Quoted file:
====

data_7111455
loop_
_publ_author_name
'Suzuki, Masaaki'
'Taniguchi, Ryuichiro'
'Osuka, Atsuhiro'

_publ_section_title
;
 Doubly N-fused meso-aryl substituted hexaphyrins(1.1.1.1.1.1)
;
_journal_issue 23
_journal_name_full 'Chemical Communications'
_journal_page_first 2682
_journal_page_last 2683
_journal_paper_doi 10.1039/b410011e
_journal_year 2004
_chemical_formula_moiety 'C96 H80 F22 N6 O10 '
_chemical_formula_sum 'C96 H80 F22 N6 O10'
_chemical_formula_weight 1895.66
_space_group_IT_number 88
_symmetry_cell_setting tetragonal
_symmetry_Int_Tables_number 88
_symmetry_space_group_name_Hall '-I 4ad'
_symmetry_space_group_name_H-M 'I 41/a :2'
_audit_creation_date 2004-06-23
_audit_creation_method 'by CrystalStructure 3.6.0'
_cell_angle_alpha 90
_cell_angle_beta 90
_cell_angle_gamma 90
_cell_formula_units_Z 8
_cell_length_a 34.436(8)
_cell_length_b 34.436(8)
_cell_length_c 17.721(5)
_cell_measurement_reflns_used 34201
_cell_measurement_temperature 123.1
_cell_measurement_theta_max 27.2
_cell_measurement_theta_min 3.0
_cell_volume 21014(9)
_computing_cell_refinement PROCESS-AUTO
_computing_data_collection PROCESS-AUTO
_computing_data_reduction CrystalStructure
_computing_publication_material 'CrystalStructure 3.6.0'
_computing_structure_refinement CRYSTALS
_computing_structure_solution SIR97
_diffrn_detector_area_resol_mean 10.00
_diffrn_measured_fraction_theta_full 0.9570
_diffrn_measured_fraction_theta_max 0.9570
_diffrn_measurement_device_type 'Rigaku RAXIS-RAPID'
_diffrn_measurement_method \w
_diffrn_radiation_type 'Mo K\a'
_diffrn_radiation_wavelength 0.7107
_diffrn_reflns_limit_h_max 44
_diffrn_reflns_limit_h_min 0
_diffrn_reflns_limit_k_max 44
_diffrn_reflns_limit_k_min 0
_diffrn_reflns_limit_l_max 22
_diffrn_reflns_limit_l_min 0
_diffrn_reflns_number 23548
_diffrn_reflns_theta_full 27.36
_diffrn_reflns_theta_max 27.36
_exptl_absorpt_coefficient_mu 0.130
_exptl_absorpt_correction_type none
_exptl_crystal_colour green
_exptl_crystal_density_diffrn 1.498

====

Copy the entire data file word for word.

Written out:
data_7111455
loop_
_publ_author_name
'Suzuki, Masaaki'
'Taniguchi, Ryuichiro'
'Osuka, Atsuhiro'

_publ_section_title
;
 Doubly N-fused meso-aryl substituted hexaphyrins(1.1.1.1.1.1)
;
_journal_issue 23
_journal_name_full 'Chemical Communications'
_journal_page_first 2682
_journal_page_last 2683
_journal_paper_doi 10.1039/b410011e
_journal_year 2004
_chemical_formula_moiety 'C96 H80 F22 N6 O10 '
_chemical_formula_sum 'C96 H80 F22 N6 O10'
_chemical_formula_weight 1895.66
_space_group_IT_number 88
_symmetry_cell_setting tetragonal
_symmetry_Int_Tables_number 88
_symmetry_space_group_name_Hall '-I 4ad'
_symmetry_space_group_name_H-M 'I 41/a :2'
_audit_creation_date 2004-06-23
_audit_creation_method 'by CrystalStructure 3.6.0'
_cell_angle_alpha 90
_cell_angle_beta 90
_cell_angle_gamma 90
_cell_formula_units_Z 8
_cell_length_a 34.436(8)
_cell_length_b 34.436(8)
_cell_length_c 17.721(5)
_cell_measurement_reflns_used 34201
_cell_measurement_temperature 123.1
_cell_measurement_theta_max 27.2
_cell_measurement_theta_min 3.0
_cell_volume 21014(9)
_computing_cell_refinement PROCESS-AUTO
_computing_data_collection PROCESS-AUTO
_computing_data_reduction CrystalStructure
_computing_publication_material 'CrystalStructure 3.6.0'
_computing_structure_refinement CRYSTALS
_computing_structure_solution SIR97
_diffrn_detector_area_resol_mean 10.00
_diffrn_measured_fraction_theta_full 0.9570
_diffrn_measured_fraction_theta_max 0.9570
_diffrn_measurement_device_type 'Rigaku RAXIS-RAPID'
_diffrn_measurement_method \w
_diffrn_radiation_type 'Mo K\a'
_diffrn_radiation_wavelength 0.7107
_diffrn_reflns_limit_h_max 44
_diffrn_reflns_limit_h_min 0
_diffrn_reflns_limit_k_max 44
_diffrn_reflns_limit_k_min 0
_diffrn_reflns_limit_l_max 22
_diffrn_reflns_limit_l_min 0
_diffrn_reflns_number 23548
_diffrn_reflns_theta_full 27.36
_diffrn_reflns_theta_max 27.36
_exptl_absorpt_coefficient_mu 0.130
_exptl_absorpt_correction_type none
_exptl_crystal_colour green
_exptl_crystal_density_diffrn 1.498